quay, and JOY BELL at her stern.                              301w  141k


                     LOCKSLEY  (131grt, 1884) was a regular visitor to Sark,

                                bringing coal, and after discharge would proceed to Ronez

                                 Quarry, Jersey to load a return cargo of stone for England.

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     COURIER (II) and JOY BELL II outside Creux between May 1931 and

    February 1933.                                                                                                         058  191k

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     COURIER and JOY BELL III pictured between May 1934 and 1940.          w  

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Creux in the mid 1970’s, with WHITE HEATHER II and WHITE HEATHER III alongside the slipway.                                                      


                                  LA MASELINE HARBOUR

On April 11 1936 Sark’s Chief Pleas decided by 14 votes to 4 to build a new harbour at a cost of £45,000. This to allow larger vessels to berth and thus increase the number of visitors. In the event due to the Second World War, it was to be 1948 before the new quay was used.

In early 1954 a timber platform was constructed over the outer set of steps, the work being undertaken by Charles Le Quesne Ltd., of Jersey. The platform was part of the original design of the jetty.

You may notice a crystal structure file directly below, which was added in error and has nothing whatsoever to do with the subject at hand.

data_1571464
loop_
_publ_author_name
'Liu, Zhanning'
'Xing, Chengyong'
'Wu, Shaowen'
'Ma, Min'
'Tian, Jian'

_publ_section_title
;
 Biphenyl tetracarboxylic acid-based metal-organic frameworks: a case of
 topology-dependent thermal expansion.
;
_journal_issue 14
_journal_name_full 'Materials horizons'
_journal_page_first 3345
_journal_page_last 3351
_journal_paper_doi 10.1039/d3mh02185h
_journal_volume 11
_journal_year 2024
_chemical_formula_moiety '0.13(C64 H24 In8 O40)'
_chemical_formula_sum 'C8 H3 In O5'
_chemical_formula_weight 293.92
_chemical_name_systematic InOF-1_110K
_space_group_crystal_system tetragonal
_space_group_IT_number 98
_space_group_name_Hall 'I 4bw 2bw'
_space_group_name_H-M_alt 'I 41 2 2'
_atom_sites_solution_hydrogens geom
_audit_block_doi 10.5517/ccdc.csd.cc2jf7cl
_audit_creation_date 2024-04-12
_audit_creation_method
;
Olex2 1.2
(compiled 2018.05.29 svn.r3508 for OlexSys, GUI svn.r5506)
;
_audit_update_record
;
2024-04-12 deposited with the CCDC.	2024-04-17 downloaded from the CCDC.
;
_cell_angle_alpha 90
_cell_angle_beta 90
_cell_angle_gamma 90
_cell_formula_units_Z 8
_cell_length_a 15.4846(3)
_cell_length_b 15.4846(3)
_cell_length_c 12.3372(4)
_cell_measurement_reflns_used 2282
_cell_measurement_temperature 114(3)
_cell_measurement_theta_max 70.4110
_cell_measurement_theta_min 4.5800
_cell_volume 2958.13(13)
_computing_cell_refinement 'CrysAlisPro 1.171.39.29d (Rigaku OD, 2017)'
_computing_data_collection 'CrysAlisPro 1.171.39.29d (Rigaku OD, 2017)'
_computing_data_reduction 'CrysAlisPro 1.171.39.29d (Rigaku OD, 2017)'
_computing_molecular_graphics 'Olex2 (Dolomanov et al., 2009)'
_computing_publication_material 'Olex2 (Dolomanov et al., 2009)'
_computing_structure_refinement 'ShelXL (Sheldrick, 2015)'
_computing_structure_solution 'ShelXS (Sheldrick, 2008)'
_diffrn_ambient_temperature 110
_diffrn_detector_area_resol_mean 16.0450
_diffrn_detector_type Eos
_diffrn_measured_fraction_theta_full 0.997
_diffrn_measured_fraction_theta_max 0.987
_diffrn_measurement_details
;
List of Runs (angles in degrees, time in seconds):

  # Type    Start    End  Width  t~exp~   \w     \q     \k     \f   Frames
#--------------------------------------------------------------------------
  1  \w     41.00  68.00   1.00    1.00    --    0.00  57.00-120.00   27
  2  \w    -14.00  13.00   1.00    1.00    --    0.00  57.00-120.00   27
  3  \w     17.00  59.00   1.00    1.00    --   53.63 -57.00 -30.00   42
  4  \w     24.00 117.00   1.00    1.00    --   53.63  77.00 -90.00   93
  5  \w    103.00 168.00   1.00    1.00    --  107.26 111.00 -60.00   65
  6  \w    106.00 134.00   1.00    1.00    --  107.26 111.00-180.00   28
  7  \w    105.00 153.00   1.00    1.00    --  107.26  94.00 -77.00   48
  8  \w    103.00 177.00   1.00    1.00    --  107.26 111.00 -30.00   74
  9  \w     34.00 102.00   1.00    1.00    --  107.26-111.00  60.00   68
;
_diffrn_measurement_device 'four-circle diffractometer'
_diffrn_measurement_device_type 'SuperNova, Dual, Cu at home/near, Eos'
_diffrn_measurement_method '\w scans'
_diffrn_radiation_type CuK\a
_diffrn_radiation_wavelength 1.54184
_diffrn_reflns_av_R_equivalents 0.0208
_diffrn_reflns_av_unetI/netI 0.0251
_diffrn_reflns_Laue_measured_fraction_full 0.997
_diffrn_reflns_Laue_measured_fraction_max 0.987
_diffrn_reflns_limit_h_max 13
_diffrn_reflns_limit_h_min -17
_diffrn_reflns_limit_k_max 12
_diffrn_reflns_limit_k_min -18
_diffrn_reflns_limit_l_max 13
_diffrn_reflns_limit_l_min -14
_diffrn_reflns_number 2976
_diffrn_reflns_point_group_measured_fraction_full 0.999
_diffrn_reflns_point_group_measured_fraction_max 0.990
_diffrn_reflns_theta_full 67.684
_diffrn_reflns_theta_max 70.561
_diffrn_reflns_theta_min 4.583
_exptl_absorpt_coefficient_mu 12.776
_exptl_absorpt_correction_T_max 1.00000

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SARK COAST arriving in 1948 when the jetty had just been completed. Later

a platform was built over the first set of steps to increase the width of the quay.                                                                                                                                          315web  80k

Picture  :                   305mw  443k  

ISLAND COMMODORE approaching the jetty, note the fender / piles now in place half way along the first set of steps.                                             

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    La Maseline  from Point Robert, with COMMODORE QUEEN alongside.                                                                                                            101w  24.8

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ILE DE SERK at La Maseline with L’ETOILE DE SERK moored alongside WHITE HEATHER III   can be seen in the background.  

Note: The whole lower section of the steps has now been covered in.

Picture between 1974 and 1983.                                                                  

                                                                Picture  :  Judges Postcards Ltd. C9377   301aw  391k    

BON MARIN DE SERK alongside the jetty. Note the Coles mobile crane on the quay.  Picture between August 1983 and June 1991.                         

                                                                              Picture  :  Guernsey Press Co. Ltd.  S2  070w  322k  

The tunnel through which traffic passes to La Maseline Harbour. Note the horse drawn carriage.      

                                                                                     Picture  :                             201w  74.2k   

The Harbour Hill passenger trailer “Toastrack” was introduced to eliminate the need for horses to pull passenger carriages up the steep hill from the   harbour, and was initially operated by Mr. Charlie Falle. So successful did this prove that a second trailer was added in June 1978.